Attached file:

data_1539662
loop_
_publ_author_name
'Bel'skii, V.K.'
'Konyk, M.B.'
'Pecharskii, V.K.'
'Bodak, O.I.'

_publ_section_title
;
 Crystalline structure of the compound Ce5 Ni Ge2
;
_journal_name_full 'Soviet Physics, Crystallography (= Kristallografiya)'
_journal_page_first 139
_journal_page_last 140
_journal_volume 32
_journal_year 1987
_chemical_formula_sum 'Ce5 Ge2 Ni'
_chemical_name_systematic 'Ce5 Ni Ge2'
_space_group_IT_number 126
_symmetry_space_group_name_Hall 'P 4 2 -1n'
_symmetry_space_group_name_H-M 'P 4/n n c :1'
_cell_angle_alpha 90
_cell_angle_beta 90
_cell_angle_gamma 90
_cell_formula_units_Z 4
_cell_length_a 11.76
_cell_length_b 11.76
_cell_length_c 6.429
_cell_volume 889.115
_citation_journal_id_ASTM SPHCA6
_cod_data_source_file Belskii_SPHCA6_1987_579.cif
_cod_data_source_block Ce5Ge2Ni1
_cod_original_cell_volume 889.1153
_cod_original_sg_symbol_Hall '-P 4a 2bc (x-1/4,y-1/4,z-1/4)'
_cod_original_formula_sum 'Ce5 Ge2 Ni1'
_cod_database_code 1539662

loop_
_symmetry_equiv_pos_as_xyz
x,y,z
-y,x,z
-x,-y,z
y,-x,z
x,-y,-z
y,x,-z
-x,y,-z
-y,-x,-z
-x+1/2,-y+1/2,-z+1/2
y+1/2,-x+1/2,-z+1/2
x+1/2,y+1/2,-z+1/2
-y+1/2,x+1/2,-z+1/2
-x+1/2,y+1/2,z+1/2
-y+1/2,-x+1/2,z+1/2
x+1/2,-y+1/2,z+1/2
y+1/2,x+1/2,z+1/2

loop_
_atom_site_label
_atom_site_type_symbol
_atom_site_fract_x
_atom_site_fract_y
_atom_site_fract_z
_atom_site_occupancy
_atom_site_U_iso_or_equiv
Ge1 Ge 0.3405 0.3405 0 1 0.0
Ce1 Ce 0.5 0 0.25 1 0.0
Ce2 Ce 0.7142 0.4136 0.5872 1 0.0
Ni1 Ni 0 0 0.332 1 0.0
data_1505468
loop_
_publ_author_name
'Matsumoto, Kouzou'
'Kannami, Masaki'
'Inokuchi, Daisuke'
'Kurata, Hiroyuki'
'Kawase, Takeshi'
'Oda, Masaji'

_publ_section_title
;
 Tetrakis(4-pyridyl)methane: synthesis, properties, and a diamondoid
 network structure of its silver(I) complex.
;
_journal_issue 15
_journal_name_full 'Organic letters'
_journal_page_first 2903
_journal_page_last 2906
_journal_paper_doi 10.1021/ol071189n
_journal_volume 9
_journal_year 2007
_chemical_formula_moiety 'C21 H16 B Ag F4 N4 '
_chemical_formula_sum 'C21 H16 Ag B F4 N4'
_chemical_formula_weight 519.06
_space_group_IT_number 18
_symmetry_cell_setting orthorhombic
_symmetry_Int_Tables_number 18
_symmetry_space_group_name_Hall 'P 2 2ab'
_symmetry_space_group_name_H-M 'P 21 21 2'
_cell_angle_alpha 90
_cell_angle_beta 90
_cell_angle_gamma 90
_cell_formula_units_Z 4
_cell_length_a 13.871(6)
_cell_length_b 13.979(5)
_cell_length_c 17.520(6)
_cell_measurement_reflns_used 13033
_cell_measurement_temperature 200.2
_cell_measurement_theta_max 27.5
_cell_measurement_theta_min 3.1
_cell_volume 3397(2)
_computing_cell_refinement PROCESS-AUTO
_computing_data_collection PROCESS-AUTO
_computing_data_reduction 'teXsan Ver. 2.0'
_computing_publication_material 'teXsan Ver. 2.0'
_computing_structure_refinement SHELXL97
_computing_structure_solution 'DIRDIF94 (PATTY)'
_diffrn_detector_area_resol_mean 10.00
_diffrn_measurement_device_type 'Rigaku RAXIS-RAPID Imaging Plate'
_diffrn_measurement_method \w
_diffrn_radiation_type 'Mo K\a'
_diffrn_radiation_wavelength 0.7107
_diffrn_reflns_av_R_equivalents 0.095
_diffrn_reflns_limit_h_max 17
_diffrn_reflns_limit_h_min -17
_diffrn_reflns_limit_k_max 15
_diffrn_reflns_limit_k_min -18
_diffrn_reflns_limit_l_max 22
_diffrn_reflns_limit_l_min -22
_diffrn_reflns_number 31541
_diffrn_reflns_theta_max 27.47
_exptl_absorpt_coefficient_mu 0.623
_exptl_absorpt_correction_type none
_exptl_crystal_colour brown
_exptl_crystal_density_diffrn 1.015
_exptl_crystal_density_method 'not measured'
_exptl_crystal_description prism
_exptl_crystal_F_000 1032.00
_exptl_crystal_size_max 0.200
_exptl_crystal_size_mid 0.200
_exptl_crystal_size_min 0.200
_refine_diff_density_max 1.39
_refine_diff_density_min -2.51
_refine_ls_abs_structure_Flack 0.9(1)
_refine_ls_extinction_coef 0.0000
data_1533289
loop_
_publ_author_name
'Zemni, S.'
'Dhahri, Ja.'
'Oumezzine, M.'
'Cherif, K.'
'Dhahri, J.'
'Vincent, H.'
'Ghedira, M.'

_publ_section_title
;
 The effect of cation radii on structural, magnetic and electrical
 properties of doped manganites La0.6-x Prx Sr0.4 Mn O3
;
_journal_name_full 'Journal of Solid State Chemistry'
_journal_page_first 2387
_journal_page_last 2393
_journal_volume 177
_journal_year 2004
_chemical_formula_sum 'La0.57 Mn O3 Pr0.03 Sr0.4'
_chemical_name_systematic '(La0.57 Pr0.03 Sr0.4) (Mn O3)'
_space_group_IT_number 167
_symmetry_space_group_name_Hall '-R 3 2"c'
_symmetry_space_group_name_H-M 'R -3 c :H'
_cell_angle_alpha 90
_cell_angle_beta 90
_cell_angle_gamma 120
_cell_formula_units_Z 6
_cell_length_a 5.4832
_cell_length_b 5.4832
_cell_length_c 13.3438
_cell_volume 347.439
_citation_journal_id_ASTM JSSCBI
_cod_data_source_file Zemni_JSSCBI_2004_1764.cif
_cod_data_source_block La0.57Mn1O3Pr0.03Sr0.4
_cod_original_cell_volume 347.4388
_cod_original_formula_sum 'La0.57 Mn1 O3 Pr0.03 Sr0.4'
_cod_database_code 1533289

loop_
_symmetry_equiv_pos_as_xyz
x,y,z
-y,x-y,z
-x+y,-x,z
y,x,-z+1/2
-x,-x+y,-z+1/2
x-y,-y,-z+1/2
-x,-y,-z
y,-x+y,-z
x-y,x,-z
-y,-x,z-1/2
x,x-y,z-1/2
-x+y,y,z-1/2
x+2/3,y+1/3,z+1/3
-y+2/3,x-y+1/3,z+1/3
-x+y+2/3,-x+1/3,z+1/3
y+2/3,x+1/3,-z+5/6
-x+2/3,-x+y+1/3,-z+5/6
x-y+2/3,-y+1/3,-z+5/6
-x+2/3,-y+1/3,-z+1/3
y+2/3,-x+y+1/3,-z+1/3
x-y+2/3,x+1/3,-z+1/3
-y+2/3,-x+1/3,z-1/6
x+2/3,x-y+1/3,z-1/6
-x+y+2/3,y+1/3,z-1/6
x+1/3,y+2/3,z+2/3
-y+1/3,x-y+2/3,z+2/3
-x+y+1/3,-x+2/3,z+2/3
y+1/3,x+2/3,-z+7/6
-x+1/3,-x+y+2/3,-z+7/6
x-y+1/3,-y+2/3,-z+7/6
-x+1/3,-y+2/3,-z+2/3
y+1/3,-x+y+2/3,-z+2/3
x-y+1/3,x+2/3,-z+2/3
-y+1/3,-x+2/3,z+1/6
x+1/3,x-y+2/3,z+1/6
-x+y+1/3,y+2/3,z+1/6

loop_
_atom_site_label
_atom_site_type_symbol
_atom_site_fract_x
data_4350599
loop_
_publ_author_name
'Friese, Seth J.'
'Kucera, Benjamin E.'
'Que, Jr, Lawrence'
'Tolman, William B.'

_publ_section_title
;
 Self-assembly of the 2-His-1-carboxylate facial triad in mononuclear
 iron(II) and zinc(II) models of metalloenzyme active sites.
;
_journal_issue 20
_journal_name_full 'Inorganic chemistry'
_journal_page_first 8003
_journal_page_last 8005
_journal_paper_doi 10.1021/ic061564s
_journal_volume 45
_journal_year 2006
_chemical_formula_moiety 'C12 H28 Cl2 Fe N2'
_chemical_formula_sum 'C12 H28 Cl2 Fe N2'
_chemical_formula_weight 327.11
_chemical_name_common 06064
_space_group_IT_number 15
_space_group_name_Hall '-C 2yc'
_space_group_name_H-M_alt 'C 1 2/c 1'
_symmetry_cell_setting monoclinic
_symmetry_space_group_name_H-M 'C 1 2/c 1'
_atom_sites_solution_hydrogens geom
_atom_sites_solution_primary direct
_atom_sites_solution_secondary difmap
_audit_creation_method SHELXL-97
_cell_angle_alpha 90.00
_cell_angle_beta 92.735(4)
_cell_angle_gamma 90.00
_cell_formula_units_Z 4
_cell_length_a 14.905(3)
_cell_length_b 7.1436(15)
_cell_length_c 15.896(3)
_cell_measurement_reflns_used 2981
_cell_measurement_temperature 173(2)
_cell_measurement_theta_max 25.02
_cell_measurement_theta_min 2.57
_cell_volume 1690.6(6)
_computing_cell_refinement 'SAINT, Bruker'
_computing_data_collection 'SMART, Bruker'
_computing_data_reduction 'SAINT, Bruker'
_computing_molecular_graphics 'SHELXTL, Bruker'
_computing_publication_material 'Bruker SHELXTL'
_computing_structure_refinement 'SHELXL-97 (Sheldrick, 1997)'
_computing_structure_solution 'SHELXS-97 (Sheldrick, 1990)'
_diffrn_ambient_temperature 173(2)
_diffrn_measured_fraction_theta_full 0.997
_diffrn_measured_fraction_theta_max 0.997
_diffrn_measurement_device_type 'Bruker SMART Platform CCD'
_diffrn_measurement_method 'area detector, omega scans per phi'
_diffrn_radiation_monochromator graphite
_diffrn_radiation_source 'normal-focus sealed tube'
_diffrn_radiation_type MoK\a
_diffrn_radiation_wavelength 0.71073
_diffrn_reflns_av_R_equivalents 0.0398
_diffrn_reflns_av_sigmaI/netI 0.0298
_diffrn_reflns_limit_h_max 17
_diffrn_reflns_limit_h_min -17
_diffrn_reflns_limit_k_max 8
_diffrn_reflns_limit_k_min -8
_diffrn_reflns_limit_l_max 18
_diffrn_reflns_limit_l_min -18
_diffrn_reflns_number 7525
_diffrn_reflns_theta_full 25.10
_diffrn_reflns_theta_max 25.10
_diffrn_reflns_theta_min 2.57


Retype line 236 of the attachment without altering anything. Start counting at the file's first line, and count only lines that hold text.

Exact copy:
_journal_name_full 'Inorganic chemistry'